Book: Ben Elton
Music and Lyrics: Queen
Director: Ben Elton
It ran for 12 years in London’s West End, is written and directed by Ben Elton with music by legendary rock band Queen: We Will Rock You could not have a higher creative potential. The premise of the story, which seems even more relevant now than when first written, is simple. We are several centuries in the future and live music has been destroyed by bland TV talent shows. ‘An eternity of mindless distraction’, is Elton’s damning verdict on this state of affairs. In a world where live music is now illegal, the Bohemians seek to rediscover the true meaning of rock and roll guided by the sacred text.
The story is told through the music of Queen. The show is a reminder of how good the band’s songs are and what an amazing voice Freddie Mercury had. Amongst the show’s leads, the women’s voices are far stronger than the men’s and generally more suited to Queen’s music. Jenny O’Leary has a particularly powerful voice which she uses to great effect as the story’s villain, Killer Queen, commanding, controlling and threatening in turn. Understudy, Kate Leiper as Meat, derived from Meat Loaf, has an energetic presence and gives a powerful vocal performance as one of the counter-culture Bohemians. Elena Skye portraying Scaramouche is strong vocally but also deftly handles Elton’s witty, sarcastic dialogue as she banters with romantic counterpart Galileo. She has good comic timing and penetrating force as she undercuts Galileo’s macho posturing. Elton has great fun with Galileo who is an out of control conduit to dreamt memories of past music. His fractured memory causes him to talk in fragments of familiar lyrics which are enjoyable to identify. Undercutting is a favourite Elton technique and the sacred text is a great example of this. Its sacred words enshrine many, much loved, iconic musical lyrics but it also espouses the mysterious Ernie, the Fastest Milkman in the West.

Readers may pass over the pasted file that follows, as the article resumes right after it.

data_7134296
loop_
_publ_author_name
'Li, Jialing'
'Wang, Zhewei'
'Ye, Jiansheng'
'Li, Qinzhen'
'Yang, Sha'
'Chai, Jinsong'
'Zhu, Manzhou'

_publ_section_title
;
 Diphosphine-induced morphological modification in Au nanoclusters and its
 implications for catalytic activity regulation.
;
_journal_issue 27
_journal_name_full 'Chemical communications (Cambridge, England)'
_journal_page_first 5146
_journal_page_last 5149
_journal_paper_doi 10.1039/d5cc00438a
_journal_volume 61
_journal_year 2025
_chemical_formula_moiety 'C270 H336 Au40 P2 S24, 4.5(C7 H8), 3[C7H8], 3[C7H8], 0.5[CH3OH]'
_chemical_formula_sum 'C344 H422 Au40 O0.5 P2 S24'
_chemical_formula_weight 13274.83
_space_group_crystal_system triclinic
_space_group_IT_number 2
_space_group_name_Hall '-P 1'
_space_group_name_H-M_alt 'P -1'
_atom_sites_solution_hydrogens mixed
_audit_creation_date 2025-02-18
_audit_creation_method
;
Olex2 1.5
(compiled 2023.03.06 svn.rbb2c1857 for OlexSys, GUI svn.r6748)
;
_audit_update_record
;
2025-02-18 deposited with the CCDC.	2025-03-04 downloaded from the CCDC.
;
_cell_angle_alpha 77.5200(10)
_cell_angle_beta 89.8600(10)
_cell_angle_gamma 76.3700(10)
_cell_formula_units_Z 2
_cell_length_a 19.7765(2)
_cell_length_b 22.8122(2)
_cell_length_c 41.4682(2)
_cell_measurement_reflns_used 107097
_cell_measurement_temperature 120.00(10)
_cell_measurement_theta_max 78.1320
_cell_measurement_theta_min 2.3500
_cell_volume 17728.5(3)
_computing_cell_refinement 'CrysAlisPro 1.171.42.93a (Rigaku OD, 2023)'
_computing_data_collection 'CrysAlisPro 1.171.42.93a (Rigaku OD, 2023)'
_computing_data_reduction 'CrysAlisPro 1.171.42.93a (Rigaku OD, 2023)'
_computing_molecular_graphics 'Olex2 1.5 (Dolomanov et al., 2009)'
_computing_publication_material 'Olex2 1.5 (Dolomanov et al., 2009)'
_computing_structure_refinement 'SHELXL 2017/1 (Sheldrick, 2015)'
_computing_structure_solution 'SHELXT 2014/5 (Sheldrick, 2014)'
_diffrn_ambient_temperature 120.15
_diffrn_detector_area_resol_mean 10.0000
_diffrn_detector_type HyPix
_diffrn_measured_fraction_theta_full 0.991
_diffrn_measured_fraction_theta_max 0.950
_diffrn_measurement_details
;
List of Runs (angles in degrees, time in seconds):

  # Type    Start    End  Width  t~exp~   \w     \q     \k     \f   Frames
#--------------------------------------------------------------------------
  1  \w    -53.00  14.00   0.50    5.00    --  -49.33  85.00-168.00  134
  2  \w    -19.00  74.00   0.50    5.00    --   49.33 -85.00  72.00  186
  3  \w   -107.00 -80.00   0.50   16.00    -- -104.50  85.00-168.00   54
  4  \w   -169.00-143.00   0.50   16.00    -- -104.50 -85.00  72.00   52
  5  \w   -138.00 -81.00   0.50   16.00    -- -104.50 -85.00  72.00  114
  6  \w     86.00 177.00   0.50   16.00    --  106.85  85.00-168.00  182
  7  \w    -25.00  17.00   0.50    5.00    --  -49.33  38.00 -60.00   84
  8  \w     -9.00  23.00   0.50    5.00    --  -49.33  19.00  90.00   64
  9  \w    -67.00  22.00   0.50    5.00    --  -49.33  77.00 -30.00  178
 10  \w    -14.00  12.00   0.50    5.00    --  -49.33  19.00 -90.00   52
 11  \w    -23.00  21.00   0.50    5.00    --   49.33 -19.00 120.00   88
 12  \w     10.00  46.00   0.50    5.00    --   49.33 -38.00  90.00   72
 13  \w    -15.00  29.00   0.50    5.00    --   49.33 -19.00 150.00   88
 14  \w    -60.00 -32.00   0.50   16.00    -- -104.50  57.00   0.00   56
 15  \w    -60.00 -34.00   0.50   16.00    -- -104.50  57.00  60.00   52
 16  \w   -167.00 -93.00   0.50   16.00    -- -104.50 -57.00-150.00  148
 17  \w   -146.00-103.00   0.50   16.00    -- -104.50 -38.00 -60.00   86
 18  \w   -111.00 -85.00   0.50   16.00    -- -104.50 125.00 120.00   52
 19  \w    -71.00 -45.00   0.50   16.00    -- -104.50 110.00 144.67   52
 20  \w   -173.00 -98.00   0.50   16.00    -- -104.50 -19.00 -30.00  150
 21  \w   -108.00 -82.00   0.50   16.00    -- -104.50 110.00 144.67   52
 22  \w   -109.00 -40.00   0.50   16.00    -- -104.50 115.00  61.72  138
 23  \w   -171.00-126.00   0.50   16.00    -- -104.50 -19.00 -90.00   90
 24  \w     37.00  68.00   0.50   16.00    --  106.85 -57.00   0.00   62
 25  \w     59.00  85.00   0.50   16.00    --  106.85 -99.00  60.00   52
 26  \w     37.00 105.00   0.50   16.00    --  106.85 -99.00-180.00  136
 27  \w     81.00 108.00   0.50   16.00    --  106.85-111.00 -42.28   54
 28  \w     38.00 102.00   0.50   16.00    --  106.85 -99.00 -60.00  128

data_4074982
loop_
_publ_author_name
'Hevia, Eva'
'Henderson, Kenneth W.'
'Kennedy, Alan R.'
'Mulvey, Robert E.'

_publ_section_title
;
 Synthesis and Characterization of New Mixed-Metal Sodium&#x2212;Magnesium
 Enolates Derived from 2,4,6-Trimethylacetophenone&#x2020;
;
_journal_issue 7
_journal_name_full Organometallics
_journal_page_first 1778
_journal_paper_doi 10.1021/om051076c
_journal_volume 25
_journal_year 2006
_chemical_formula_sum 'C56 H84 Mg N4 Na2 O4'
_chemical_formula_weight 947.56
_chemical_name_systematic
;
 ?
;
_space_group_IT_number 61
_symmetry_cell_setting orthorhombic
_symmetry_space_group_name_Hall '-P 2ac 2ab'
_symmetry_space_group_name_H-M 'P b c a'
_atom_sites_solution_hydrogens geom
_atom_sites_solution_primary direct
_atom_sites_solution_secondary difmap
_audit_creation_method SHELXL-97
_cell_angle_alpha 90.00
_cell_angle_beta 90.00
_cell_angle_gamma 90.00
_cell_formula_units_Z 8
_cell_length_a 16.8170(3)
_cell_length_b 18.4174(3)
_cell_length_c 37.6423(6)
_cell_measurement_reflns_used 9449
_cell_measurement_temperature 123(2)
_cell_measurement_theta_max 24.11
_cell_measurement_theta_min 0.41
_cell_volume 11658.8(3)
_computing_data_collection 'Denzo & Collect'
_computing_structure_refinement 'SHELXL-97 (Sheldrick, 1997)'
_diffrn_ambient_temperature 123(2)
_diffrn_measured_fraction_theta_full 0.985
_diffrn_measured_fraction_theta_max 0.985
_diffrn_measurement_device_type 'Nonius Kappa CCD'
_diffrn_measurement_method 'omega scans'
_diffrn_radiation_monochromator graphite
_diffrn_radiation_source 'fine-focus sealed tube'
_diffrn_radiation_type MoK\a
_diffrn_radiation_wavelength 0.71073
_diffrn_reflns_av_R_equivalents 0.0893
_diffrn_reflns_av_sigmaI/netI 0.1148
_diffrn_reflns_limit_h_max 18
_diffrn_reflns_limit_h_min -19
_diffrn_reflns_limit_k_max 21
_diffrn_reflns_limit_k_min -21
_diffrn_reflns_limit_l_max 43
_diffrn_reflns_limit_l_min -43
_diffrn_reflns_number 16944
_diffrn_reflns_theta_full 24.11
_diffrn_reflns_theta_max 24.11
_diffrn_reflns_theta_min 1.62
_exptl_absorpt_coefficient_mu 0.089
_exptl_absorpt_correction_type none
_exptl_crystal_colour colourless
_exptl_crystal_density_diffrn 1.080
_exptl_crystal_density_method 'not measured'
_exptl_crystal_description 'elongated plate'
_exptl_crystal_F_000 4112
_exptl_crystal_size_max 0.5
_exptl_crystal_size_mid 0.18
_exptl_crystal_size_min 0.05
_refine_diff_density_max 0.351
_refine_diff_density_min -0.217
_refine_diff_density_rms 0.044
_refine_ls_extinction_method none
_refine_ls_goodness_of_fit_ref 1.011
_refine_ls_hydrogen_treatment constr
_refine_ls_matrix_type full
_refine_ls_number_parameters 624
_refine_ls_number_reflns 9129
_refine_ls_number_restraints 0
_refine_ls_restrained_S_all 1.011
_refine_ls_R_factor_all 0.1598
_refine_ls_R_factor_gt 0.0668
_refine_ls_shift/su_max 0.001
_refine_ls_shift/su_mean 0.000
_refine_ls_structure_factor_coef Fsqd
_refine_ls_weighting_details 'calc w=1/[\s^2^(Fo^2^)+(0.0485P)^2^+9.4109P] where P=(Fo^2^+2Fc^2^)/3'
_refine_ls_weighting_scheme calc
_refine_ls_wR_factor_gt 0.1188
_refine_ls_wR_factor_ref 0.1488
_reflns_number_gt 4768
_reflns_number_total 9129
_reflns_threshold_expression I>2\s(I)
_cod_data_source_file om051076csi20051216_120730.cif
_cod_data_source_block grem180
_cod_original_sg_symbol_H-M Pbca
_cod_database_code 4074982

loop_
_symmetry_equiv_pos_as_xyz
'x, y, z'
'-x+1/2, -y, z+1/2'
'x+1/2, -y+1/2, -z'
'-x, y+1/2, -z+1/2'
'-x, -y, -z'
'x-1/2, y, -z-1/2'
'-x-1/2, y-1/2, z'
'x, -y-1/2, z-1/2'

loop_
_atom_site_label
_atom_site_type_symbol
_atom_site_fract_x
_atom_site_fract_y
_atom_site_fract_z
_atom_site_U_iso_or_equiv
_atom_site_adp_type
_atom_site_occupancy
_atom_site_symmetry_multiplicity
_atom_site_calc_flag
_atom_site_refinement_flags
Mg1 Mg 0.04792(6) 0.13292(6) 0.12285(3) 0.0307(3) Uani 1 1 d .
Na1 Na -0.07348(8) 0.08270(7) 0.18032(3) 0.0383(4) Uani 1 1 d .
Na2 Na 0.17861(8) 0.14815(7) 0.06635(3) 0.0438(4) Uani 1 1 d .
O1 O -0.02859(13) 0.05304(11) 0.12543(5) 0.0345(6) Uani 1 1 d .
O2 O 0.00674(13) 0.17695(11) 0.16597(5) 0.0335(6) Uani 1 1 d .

As you would expect the script is very much set in Elton’s familiar left-wing territory but also, as is typical of him, he’s not afraid to criticise and poke fun at the very forces he believes in: one of his many strengths. The script has been updated to acknowledge music created after the original script was written and also has a brief nod to the now-familiar facemasks in a clever moment much appreciated by the audience. The script is full of ingenuity and humour, humour that Michael McKell, playing Sir Cliff Richard, titular leader of the Bohemians, seems very comfortable with – particularly with a running joke that in the wrong hands could become very tedious. McKell pleasingly reveals a touching vulnerability as his character develops.
There are some very strong creative ensemble moments but if Broadway energy is the gold standard some ensemble scenes have a Monday night touring energy about them and lack snap and edge. As wonderful as the music is, not all songs move the show along and a couple feel like fillers that are not exploited to their fullest. If a number isn’t developing plot or character then the choreography needs to be special in its own right and that is not always the case.
The staging of the show is not as spectacular as the original West End production but the multi-level stage and huge video screens combine well to create all the different environments needed to set the scenes. The see-through video screen cleverly reveals the live band at various points in the show. The band, who are the engine of the show, are never less than excellent.
We Will Rock You is placed firmly in the Jukebox Musical genre but without a doubt, this is a high-class Jukebox Musical and despite its simplistic plot it is full of most excellent humour.
Runs Until 7 May 2022 and on tour